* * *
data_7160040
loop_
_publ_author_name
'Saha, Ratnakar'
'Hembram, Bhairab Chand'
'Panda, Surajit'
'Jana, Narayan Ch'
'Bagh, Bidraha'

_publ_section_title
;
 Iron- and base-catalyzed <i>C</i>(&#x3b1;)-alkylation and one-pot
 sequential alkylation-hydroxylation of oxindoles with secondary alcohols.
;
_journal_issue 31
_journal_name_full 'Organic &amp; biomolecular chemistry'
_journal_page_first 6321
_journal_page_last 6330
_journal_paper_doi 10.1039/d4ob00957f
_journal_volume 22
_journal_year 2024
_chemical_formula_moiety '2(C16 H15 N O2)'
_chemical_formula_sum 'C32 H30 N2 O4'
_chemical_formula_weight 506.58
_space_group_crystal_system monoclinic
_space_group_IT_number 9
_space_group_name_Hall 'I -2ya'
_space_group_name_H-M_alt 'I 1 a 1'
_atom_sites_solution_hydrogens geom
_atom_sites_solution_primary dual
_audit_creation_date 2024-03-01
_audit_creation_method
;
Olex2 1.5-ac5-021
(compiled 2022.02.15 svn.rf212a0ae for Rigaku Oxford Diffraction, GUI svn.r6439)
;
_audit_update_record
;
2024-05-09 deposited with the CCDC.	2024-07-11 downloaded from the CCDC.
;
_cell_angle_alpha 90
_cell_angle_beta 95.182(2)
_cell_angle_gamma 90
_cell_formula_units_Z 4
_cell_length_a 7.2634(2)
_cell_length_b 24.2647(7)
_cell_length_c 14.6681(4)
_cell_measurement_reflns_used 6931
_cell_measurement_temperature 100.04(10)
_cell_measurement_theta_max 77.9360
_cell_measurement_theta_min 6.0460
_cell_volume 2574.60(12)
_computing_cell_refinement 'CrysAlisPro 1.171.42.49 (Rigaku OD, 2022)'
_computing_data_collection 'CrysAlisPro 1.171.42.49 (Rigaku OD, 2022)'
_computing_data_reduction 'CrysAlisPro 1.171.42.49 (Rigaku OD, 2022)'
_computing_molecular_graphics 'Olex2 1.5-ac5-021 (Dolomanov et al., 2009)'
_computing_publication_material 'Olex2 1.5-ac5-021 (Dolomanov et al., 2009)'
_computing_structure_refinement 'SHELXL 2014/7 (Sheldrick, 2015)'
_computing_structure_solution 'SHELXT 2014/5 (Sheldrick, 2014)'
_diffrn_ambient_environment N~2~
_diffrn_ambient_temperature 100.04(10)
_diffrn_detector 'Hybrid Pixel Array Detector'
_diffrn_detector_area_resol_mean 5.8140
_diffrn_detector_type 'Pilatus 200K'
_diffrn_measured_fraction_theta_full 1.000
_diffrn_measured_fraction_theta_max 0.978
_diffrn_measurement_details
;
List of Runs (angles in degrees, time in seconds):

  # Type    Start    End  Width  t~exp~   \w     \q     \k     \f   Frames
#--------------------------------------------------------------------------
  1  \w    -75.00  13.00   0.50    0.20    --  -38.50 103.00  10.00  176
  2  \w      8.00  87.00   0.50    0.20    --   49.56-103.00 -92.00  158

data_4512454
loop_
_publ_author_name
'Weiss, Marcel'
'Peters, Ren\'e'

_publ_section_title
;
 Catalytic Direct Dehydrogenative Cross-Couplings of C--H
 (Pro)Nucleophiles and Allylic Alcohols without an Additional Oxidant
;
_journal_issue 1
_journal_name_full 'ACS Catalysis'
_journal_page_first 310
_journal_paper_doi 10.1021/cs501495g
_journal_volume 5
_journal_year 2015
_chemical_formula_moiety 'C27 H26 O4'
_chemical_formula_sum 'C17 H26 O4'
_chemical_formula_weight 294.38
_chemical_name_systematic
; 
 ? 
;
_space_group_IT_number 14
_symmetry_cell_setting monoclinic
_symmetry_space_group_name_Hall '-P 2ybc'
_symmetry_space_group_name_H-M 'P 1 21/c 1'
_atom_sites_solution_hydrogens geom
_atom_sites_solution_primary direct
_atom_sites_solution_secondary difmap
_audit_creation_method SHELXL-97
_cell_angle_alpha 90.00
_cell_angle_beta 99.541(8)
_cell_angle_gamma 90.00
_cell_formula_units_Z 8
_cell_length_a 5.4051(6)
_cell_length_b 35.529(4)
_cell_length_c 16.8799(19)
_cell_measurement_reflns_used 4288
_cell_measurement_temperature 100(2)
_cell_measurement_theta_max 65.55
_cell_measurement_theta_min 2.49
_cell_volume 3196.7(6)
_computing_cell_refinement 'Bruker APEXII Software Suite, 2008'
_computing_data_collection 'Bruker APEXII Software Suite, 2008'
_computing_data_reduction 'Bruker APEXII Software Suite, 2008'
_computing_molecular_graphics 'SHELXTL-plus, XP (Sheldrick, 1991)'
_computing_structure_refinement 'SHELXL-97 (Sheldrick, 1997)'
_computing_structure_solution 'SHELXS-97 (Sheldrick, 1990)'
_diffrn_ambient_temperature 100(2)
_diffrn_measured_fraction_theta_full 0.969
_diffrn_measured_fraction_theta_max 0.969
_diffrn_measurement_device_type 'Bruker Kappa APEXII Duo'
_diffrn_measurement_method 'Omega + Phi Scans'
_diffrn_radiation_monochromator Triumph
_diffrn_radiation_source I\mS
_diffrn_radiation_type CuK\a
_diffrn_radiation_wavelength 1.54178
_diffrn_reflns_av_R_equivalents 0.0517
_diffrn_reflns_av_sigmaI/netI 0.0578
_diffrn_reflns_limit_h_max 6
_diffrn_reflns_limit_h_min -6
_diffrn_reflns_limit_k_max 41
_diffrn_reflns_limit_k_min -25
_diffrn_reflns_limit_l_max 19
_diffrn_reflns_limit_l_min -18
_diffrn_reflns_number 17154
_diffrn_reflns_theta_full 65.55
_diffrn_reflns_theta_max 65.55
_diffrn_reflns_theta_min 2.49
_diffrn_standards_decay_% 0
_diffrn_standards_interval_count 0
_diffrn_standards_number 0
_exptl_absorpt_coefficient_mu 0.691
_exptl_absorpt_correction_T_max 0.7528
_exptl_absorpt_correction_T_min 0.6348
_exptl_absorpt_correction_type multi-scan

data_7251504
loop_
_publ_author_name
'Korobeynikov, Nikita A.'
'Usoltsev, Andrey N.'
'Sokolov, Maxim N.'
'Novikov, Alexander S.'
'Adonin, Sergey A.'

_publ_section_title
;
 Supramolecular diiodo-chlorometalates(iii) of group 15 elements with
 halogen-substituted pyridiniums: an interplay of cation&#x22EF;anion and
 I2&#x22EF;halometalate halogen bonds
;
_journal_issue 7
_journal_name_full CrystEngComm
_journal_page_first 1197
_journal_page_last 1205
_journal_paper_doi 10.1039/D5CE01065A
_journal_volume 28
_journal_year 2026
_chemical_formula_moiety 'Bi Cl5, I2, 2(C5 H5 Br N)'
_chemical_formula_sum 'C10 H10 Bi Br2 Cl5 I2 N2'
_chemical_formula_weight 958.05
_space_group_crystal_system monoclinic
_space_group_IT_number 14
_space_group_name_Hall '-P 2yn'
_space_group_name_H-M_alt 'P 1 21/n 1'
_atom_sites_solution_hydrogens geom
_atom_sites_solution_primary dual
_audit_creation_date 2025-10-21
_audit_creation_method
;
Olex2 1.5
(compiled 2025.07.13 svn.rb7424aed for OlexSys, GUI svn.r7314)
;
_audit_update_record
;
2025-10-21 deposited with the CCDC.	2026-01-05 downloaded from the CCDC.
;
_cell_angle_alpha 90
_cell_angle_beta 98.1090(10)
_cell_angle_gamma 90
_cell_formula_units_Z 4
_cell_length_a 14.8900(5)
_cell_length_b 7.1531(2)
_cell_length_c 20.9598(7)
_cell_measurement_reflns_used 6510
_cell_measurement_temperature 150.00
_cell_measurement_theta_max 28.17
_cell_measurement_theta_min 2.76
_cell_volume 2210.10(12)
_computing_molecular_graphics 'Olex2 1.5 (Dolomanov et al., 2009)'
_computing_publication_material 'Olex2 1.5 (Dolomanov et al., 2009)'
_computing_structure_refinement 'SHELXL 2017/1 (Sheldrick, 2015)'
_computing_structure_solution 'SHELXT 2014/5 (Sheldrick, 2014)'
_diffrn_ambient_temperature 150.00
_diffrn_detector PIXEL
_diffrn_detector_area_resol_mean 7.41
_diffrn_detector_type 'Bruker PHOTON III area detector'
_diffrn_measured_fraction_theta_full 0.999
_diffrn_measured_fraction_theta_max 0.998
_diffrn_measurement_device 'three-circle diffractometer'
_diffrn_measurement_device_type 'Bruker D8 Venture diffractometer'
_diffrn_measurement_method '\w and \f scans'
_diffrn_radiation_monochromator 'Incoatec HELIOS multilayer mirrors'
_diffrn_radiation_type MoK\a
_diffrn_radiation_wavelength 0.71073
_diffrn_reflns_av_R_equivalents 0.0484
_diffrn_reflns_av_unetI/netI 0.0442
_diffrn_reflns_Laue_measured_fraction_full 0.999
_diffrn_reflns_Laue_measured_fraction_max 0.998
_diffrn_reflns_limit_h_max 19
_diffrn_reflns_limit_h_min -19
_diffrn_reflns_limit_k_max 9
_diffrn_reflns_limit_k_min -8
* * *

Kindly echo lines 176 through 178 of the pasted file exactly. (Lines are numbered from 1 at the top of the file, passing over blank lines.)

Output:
_space_group_name_Hall '-P 2yn'
_space_group_name_H-M_alt 'P 1 21/n 1'
_atom_sites_solution_hydrogens geom